Stanley Feld M.D.,FACP,MACE
Many of you were shocked at the discrimination of pricing Denise experienced. In fact, Denise was not aware of the wide pricing range until she experienced it. I think most readers are not aware of the range of pricing for procedures.
When a physician sends you for a test that you discover is overpriced compared to the same test at other facilities who do you get angry at? The answer is the physician. What does that do to the physician-patient relationship? The patient should not be angry at the physician because I think most physicians do not know the differences in pricing between facilities.
Denise’s letter is one of many examples of the broken Healthcare system. It illustrates unfair pricing to a primary stakeholder with no insurance. The average consumer (patient) would never know it unless he experiences it as Denise did. However, the mechanics of pricing is totally logical to me as I trace the causes of the dysfunctional Healthcare System.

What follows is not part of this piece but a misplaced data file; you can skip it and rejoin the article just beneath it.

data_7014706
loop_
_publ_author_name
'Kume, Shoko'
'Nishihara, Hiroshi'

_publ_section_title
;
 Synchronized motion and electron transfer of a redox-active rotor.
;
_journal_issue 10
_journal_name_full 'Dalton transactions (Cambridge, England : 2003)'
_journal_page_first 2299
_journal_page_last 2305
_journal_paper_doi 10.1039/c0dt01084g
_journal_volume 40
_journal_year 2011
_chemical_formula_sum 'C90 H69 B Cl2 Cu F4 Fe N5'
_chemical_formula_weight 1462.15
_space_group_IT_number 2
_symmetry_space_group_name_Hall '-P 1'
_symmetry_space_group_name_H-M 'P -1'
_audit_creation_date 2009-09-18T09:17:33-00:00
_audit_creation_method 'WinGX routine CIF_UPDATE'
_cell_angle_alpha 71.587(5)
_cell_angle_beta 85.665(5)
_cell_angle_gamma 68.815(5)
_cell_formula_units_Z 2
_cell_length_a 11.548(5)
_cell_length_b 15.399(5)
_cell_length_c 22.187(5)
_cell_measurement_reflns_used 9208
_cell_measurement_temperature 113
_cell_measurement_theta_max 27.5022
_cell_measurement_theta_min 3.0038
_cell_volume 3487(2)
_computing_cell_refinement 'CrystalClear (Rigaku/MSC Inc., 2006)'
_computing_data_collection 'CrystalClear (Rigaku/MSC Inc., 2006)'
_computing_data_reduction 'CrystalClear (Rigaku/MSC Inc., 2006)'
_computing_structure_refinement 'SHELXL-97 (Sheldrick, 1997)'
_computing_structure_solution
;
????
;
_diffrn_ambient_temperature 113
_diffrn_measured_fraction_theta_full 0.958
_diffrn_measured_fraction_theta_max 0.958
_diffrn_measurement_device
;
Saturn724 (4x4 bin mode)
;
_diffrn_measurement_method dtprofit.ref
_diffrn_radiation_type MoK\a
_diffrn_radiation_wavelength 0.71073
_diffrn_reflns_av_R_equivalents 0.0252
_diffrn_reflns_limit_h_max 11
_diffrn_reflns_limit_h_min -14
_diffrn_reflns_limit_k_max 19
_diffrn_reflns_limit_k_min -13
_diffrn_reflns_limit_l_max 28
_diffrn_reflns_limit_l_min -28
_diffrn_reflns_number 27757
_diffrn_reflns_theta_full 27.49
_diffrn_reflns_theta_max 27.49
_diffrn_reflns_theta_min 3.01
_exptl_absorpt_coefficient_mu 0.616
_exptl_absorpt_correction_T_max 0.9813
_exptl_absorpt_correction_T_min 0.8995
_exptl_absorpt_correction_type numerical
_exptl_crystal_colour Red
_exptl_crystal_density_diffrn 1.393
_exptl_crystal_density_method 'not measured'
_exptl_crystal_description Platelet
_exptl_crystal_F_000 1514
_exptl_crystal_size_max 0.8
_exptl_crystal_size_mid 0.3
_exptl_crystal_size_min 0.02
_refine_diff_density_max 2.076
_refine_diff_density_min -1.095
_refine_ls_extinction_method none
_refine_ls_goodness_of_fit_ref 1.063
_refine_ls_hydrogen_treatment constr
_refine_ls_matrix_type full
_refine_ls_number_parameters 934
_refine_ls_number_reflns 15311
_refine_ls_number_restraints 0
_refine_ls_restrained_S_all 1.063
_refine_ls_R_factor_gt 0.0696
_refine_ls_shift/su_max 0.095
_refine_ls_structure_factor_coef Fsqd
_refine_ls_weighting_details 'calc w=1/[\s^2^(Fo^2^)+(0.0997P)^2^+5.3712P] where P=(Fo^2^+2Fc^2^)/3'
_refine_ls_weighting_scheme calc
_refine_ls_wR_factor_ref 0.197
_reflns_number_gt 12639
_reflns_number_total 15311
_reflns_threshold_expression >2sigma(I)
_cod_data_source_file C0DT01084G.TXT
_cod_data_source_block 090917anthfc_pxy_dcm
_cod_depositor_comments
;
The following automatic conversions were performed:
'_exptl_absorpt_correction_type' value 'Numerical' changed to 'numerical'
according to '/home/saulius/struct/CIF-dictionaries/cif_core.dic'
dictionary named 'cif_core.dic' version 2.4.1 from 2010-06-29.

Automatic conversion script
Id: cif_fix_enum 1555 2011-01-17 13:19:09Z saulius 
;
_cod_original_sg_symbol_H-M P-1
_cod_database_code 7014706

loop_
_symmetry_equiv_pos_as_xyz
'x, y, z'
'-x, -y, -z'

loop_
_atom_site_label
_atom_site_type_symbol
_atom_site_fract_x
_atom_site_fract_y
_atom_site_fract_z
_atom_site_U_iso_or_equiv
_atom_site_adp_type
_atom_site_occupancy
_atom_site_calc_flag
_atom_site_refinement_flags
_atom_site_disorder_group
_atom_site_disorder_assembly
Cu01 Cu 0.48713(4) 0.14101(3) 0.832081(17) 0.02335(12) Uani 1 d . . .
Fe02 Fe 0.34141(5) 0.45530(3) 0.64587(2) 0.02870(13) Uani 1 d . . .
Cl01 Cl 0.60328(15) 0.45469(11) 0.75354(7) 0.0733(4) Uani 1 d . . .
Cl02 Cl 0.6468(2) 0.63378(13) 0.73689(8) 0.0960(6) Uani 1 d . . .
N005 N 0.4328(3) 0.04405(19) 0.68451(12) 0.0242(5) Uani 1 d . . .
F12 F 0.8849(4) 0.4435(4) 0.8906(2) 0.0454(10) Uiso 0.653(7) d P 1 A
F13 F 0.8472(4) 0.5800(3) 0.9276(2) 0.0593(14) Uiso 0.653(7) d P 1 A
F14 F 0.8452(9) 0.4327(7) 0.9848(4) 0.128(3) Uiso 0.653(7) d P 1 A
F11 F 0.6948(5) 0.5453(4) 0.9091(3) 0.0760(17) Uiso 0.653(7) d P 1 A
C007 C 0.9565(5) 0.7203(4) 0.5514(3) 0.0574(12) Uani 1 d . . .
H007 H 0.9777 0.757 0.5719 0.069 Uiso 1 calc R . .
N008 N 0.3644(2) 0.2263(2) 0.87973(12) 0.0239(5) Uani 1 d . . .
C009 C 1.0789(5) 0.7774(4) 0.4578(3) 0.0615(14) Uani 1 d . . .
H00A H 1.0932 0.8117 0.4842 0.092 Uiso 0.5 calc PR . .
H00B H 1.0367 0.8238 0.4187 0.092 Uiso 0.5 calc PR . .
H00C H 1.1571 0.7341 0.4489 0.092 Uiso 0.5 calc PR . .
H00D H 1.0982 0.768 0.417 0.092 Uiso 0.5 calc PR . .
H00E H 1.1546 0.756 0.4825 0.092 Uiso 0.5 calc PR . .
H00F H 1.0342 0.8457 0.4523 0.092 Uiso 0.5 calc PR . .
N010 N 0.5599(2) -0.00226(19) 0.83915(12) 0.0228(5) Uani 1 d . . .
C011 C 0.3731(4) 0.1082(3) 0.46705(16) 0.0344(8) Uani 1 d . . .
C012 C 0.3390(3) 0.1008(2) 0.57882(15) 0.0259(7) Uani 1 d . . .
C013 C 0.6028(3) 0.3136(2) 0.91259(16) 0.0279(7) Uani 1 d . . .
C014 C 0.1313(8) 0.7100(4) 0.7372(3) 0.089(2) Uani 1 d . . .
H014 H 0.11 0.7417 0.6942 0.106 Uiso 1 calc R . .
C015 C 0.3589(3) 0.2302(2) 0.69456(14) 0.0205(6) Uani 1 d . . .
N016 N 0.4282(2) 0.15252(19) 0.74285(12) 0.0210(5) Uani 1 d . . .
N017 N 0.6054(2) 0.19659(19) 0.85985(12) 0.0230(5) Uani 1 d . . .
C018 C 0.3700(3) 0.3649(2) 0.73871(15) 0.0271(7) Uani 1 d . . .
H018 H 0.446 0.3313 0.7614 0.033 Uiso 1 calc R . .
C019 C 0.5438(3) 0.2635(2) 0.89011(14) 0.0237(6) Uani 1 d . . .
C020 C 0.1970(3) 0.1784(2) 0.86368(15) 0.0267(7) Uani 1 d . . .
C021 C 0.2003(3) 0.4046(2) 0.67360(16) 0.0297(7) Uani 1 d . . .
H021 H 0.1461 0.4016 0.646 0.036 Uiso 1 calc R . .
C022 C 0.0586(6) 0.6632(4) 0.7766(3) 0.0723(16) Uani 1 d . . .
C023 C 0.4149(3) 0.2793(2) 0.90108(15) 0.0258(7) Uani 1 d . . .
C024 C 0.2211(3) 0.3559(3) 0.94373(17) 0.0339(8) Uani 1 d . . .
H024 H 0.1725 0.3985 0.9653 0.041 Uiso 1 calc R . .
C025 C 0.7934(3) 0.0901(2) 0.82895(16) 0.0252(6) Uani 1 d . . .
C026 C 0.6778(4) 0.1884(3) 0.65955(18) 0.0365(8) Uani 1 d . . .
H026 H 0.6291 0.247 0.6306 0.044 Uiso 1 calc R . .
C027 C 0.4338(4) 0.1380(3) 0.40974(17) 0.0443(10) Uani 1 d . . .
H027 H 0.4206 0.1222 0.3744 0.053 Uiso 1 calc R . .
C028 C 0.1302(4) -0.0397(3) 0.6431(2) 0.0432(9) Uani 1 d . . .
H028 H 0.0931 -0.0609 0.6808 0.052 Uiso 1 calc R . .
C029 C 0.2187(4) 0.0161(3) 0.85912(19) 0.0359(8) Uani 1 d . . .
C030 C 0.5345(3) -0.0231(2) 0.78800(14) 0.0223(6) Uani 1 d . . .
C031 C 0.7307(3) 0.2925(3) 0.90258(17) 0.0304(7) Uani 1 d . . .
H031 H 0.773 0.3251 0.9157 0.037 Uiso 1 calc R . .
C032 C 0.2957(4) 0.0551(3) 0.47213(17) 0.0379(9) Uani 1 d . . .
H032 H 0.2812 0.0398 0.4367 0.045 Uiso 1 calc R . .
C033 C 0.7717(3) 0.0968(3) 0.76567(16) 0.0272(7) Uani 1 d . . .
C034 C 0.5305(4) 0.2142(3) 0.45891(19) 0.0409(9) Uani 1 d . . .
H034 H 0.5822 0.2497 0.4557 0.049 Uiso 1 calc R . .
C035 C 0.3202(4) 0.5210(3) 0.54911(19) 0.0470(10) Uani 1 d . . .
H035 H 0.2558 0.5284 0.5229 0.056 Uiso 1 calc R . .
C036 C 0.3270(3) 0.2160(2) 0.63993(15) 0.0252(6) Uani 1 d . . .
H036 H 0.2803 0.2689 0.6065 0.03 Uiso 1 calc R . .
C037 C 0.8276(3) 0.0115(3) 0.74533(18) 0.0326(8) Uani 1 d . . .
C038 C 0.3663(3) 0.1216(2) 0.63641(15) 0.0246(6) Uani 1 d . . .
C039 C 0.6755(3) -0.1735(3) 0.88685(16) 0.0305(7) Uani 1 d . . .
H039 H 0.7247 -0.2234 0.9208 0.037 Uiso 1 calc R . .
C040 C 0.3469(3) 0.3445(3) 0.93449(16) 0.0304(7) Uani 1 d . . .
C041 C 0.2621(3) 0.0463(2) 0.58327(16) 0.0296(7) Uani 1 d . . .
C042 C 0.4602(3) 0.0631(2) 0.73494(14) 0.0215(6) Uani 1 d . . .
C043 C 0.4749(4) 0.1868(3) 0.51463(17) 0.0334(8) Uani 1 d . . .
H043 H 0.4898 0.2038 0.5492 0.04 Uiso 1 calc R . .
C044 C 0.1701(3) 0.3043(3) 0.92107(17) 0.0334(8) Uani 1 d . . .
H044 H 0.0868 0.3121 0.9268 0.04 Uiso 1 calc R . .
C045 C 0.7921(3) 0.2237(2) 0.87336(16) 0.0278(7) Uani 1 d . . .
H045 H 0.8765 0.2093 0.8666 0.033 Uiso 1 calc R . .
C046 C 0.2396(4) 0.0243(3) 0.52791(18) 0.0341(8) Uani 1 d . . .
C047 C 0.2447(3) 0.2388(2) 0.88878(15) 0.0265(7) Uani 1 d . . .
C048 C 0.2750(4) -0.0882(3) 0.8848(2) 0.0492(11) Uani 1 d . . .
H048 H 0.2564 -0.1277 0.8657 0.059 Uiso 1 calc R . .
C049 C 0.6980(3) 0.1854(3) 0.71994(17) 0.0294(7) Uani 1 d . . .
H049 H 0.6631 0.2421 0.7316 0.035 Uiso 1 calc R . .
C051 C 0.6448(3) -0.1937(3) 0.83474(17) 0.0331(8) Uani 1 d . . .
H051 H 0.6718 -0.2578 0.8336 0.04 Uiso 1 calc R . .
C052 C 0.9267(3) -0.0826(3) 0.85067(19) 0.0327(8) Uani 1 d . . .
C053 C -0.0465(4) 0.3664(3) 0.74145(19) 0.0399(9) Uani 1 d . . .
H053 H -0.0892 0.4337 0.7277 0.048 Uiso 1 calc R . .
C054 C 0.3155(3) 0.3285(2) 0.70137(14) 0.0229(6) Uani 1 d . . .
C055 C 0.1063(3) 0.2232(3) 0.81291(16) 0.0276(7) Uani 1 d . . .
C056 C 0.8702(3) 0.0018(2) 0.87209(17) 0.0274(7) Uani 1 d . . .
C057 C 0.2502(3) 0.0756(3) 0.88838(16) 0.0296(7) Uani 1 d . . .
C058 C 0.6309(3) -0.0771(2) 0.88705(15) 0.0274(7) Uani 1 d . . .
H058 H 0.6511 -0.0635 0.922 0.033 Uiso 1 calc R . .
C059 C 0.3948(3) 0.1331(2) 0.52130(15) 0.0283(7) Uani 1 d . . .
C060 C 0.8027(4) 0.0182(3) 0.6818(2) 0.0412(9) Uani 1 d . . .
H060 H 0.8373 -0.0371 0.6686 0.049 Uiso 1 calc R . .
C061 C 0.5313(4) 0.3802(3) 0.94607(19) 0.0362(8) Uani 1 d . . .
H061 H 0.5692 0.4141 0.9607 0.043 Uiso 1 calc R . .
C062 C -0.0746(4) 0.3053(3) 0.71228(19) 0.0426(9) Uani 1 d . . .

For physicians, it is essential that the approach to a patient’s illness is not to put a patch on a symptom and hope it goes away. Our job is to find the underlying cause of the problem, and fix it. Only then will the symptoms be relieved. Treating the symptom works short term, but you usually end up with other symptoms, or complications that are worse in the long term. Sometimes, the complications of chronic disease are non repairable.
We can all understand Denise’s pain and frustration. Is the solution to treat the symptom? Not if we are going to have a long lasting effect. We must treat the source rather than the symptom in order to repair the Healthcare system. First, we must understand the historical sources of the problem.
I submit that price transparency is an important patch to treat a bad situation. Everyone has now jumped on the need for price transparency. Aetna has announced its prices will be transparent. The AMA has called for price transparency as has the government. In the past, physicians were told that “they said” price transparency was an antitrust violation. I will have more to say about “they” in the future.
Price transparency is essential, but it alone is not going to cure the problems of the Healthcare system. Multiple other defects must be understood and cured simultaneously. The changes must have enforceable teeth, and apply to all the stakeholders. Price transparency should be directed to the primary stakeholder, the patient. The other stakeholders’ vested interests will fall into line with a simplified cost effective system as a result. Unfortunately, the only one who can force this change is the consumer and the exercise of “People Power”.